Pausanias, Description of Greece, Elis 2, chapter 7 (search)
e of precipitous action in their treatment of Thrasyllus and his fellow admirals at the battle of Arginusae406 B.C..Such was the fame won by Diagoras and his family. Alcaenetus too, son of Theantus, a Leprean, himself and his sons won Olympian victories. Alcaenetus was successful in the boxing contest for men, as at an earlier date he had been in the contest for boys. His sons, Helianicus and Theantus, were proclaimed winners of the boys' boxing.match, Hellanicus at the eighty-ninth Festival424 B.C. and Theantus at the next. All have their statues set up at Olympia. Next to the sons of Alcaenetus stand Gnathon, a Maenalian of Dipaea, and Lucinus of Elis. These too succeeded in beating the boys at boxing at Olympia. The inscription on his statue says that Gnathon was very young indeed when he won his victory. The artist who made the statue was Callicles of Megara. A man from Stymphalus, by name Dromeus (Runner), proved true to it in the long race, for he won two victories at Olympia, tw
Pausanias, Description of Greece, Boeotia, chapter 6 (search)
er than that of Greece. The Theban people are in no way responsible for this choice, as at that time an oligarchy was in power at Thebes and not their ancestral form of government. In the same way, if it had been while Peisistratus or his sons still held Athens under a despotism that the foreigner had invaded Greece, the Athenians too would certainly have been accused of favouring Persia. Afterwards, however, the Thebans won a victory over the Athenians at Delium in the territory of Tanagra,424 B.C where the Athenian general Hippocrates, son of Ariphron, perished with the greater part of the army. During the period that began with the departure of the Persians and ended with the war between Athens and the Peloponnesus, the relations between Thebes and the Lacedaemonians were friendly. But when the war was fought out and the Athenian navy destroyed, after a brief interval Thebes along with Corinth was involved in the war with Lacedaemon.394 B.C Overcome in battle at Corinth and Coronci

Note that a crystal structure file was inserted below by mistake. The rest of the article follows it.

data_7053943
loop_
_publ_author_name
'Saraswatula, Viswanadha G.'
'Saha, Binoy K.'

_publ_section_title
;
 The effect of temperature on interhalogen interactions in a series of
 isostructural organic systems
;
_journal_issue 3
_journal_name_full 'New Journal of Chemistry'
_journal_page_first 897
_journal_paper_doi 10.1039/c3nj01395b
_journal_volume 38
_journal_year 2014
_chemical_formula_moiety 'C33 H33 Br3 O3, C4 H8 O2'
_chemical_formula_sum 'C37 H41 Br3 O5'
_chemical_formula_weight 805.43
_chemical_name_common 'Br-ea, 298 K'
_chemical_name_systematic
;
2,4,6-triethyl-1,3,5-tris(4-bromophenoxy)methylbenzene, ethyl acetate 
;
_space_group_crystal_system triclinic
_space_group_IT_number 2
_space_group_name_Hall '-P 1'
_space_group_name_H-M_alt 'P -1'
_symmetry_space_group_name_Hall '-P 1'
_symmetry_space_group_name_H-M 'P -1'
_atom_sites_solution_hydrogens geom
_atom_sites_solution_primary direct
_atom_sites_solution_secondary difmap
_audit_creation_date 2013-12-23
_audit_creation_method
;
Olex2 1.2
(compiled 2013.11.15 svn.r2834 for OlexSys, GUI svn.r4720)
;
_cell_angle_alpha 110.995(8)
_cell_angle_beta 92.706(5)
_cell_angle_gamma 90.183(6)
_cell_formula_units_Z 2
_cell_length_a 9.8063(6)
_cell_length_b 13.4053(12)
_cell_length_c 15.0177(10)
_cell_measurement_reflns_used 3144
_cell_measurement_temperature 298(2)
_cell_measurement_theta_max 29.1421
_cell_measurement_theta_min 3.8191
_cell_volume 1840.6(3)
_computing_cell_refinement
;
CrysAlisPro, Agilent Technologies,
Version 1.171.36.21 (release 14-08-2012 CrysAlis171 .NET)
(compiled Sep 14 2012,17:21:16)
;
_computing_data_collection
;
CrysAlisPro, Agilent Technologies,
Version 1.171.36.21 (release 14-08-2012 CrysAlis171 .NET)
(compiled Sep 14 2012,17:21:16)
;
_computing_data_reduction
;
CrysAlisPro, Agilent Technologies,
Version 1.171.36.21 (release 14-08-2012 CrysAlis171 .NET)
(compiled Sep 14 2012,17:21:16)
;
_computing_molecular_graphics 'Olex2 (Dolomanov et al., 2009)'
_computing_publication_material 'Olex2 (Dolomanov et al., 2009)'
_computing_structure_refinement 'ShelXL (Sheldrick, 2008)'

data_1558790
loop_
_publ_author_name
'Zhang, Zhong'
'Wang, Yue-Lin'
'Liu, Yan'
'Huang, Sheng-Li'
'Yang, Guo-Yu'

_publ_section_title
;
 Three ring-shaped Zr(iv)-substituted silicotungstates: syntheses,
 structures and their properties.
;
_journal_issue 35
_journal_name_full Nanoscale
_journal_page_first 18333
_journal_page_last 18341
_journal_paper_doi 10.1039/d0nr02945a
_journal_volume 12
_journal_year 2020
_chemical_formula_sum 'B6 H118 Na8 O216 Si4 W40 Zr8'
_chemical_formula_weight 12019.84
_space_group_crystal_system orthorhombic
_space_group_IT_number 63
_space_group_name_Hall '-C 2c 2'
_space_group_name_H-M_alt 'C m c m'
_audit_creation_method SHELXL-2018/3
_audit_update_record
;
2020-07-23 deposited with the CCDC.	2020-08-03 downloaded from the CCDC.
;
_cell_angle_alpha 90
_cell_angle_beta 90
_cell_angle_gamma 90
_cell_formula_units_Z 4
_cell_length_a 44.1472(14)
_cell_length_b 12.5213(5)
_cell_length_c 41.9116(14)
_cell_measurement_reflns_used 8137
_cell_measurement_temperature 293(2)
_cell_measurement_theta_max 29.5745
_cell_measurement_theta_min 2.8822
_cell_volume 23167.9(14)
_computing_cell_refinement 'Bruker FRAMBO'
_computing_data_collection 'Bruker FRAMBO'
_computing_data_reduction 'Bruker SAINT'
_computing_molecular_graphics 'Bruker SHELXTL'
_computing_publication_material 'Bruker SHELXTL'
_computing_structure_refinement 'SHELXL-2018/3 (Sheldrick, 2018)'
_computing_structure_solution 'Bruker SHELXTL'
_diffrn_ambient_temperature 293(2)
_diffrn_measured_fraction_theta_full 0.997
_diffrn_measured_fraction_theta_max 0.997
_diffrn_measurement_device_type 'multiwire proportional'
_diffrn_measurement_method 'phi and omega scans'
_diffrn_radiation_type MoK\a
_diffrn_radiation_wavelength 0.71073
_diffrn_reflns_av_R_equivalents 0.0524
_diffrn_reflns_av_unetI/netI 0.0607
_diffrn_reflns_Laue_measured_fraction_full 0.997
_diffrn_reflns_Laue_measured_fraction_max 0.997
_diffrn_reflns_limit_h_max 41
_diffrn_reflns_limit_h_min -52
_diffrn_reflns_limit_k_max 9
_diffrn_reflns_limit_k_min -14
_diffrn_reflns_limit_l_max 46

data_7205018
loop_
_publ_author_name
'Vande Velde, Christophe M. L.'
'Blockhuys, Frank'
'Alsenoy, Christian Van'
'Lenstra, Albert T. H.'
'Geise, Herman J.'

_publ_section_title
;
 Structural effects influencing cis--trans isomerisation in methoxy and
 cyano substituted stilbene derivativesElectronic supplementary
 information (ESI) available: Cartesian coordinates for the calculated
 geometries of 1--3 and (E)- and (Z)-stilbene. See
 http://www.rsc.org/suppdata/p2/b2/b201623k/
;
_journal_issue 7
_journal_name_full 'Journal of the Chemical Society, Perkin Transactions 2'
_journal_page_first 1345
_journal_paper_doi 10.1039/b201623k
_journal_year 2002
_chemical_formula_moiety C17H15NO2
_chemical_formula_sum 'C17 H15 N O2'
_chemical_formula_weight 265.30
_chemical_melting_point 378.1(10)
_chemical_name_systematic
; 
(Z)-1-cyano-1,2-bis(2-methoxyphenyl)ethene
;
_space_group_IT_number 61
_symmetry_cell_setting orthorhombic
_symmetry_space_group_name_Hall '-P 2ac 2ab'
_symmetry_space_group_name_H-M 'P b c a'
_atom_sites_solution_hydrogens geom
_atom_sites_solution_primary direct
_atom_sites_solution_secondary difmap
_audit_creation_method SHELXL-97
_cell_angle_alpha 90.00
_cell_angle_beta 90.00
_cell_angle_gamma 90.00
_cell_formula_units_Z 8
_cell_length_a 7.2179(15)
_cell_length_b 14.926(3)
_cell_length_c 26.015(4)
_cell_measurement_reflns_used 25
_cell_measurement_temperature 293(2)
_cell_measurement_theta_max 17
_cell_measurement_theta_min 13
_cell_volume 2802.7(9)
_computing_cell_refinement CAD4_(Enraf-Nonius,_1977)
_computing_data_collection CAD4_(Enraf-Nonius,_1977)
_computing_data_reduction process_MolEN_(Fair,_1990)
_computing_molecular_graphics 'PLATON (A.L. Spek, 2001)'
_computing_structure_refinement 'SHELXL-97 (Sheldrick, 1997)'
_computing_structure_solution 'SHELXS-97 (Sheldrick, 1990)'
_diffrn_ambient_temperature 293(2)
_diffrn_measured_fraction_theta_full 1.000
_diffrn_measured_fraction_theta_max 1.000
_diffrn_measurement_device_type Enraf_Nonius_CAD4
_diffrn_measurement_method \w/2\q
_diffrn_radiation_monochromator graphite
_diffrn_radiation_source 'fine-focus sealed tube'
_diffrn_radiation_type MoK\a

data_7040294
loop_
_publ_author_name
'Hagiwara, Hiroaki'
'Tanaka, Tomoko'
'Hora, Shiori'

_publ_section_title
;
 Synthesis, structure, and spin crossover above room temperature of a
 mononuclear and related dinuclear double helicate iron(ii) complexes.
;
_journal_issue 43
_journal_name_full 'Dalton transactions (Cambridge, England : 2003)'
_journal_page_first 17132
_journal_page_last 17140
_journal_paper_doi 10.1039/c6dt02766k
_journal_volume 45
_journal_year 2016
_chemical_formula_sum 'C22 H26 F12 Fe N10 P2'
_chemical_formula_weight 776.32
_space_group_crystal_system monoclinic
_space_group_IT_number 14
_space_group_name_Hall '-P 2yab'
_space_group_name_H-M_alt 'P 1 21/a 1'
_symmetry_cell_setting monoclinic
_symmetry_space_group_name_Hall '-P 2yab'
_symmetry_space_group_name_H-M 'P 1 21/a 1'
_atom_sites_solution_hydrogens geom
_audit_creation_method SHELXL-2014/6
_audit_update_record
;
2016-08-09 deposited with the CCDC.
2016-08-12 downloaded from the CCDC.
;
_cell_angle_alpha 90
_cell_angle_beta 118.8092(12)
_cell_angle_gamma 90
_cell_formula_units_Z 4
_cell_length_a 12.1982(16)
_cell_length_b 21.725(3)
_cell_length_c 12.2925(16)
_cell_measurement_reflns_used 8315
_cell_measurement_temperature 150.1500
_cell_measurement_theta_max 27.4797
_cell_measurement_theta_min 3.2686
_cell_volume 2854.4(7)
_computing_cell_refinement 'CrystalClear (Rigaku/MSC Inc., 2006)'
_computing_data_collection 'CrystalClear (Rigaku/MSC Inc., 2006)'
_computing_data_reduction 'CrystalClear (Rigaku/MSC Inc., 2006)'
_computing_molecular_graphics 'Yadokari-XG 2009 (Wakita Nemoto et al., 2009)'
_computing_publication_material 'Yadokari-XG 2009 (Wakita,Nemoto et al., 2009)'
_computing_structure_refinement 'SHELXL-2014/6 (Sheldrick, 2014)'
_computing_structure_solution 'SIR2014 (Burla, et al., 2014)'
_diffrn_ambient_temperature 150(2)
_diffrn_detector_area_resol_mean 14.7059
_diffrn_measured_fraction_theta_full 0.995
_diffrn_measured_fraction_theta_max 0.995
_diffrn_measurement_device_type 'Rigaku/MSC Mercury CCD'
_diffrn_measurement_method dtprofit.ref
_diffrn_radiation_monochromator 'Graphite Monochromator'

Pausanias, Description of Greece, Phocis and Ozolian Locri, chapter 9 (search)
much for this belief. The struggle for the district called ThyreaPausanias seems to refer to a battle in 548 B.C., but the date of the artist Antiphanes makes it more probable that the horse was dedicated to commemorate a later battle fought in 424 B.C. between the Lacedaemonians and the Argives548 or 424 B.C was also foretold by the Sibyl, who said that the battle would be drawn. But the Argives claimed that they had the better of the engagement, and sent to Delphi a bronze horse, supposed tonias seems to refer to a battle in 548 B.C., but the date of the artist Antiphanes makes it more probable that the horse was dedicated to commemorate a later battle fought in 424 B.C. between the Lacedaemonians and the Argives548 or 424 B.C was also foretold by the Sibyl, who said that the battle would be drawn. But the Argives claimed that they had the better of the engagement, and sent to Delphi a bronze horse, supposed to be the wooden horse of Troy. It is the work of Antiphanes of Argos.